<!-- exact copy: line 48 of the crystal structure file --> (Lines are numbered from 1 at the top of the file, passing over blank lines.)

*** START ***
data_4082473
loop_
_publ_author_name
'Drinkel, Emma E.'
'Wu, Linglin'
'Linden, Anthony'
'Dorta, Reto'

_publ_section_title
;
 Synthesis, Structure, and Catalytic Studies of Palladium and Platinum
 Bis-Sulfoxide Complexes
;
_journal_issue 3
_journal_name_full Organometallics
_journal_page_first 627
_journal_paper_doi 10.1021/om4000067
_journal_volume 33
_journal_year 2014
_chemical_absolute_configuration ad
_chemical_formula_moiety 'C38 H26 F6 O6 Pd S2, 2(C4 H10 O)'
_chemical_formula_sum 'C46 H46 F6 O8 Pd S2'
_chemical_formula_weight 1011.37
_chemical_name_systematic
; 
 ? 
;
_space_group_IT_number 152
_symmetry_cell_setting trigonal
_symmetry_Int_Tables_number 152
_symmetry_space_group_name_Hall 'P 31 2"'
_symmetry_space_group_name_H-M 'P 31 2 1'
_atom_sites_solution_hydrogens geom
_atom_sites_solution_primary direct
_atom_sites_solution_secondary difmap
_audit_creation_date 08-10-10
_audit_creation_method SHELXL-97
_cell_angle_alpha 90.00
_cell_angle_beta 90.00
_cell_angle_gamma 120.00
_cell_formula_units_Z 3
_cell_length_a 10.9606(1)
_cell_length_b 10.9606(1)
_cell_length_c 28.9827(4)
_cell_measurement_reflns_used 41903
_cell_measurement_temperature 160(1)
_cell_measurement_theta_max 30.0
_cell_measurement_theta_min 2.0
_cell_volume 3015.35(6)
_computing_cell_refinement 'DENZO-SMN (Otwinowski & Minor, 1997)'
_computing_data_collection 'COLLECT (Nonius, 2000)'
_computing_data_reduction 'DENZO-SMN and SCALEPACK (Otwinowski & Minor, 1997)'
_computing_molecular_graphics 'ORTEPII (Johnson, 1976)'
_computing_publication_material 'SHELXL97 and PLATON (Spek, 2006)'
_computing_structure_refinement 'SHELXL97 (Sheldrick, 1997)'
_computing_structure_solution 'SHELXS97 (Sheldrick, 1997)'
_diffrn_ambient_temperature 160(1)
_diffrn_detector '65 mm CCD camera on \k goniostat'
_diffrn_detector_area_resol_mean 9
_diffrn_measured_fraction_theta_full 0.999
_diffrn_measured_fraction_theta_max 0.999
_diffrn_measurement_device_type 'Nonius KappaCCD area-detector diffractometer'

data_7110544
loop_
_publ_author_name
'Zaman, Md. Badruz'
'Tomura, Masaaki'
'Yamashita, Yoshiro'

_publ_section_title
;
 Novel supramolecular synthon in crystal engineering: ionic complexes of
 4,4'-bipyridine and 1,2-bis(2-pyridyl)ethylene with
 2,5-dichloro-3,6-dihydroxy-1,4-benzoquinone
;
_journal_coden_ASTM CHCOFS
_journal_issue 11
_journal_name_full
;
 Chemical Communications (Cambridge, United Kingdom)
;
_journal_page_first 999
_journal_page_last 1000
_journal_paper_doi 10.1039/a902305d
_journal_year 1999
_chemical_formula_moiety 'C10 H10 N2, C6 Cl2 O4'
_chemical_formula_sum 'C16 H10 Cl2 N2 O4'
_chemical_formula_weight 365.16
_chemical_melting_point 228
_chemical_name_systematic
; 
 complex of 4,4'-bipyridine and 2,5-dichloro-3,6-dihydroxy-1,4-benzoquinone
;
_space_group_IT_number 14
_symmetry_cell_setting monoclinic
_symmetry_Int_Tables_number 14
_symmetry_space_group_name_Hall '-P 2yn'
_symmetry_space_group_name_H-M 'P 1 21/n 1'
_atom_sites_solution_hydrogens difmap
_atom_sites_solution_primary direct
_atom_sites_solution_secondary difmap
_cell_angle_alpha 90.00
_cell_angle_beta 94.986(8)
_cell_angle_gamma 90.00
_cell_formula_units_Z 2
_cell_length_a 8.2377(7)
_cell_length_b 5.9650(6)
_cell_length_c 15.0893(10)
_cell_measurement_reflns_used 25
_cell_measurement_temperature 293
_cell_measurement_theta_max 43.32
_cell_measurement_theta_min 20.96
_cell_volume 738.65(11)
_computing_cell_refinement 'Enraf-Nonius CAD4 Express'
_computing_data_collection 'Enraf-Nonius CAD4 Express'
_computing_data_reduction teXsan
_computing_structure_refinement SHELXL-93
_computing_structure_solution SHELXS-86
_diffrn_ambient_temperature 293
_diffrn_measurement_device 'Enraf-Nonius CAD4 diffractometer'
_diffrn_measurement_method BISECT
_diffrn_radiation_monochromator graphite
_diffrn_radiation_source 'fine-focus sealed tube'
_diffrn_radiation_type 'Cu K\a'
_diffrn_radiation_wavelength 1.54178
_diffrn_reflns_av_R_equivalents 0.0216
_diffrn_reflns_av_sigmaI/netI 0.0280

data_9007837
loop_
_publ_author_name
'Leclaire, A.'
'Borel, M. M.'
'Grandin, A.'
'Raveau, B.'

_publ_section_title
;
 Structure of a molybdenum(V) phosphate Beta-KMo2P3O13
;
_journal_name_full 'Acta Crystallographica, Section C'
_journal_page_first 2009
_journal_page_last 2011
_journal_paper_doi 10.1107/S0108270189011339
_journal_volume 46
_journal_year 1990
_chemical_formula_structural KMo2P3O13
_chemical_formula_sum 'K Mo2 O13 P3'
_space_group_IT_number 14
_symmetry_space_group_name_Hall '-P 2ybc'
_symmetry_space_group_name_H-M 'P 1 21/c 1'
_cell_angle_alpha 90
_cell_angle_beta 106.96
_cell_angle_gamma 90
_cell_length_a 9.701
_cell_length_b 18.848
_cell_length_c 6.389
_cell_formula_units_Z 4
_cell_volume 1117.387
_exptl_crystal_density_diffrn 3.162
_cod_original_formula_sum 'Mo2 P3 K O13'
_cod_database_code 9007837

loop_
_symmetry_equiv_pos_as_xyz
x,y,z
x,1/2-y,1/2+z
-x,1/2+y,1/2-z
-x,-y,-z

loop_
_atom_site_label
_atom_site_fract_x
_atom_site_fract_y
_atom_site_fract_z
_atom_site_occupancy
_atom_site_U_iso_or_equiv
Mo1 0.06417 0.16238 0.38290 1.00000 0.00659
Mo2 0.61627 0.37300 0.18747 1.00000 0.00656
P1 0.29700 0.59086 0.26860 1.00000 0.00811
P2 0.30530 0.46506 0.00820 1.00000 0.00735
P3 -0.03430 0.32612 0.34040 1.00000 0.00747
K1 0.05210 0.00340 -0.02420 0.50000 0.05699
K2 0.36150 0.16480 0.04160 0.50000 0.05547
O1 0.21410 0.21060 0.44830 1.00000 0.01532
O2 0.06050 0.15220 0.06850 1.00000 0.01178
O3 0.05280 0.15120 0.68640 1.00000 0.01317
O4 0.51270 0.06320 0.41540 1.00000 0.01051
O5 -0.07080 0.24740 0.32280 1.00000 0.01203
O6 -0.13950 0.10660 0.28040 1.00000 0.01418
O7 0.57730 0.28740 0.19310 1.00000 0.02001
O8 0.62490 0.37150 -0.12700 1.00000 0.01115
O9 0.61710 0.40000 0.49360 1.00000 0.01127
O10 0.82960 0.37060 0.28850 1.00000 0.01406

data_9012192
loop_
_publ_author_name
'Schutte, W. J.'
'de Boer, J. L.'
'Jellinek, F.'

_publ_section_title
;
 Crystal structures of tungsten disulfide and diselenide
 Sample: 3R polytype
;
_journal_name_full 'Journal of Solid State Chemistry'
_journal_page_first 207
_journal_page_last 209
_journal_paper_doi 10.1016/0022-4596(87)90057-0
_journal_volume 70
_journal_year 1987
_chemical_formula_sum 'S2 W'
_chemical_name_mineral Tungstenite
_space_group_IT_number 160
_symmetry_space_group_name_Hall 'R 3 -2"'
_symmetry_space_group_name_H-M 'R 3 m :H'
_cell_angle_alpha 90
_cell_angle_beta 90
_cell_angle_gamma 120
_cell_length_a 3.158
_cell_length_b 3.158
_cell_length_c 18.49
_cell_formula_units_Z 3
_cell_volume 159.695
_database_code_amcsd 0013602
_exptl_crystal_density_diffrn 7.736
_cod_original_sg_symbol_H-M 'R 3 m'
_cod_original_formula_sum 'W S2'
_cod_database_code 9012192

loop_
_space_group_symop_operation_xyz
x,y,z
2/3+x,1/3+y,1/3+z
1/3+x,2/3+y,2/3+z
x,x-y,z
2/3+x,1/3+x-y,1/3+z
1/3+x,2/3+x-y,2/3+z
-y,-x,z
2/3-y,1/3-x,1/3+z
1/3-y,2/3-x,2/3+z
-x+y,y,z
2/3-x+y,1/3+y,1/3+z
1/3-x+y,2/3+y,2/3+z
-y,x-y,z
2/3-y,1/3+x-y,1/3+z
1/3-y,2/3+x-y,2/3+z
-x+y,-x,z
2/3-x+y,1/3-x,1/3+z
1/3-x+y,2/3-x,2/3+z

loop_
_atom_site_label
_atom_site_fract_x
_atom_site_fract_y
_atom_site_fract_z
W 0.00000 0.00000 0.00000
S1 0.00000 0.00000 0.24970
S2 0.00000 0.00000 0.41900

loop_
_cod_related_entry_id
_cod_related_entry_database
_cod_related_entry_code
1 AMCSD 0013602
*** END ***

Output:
_cell_volume 3015.35(6)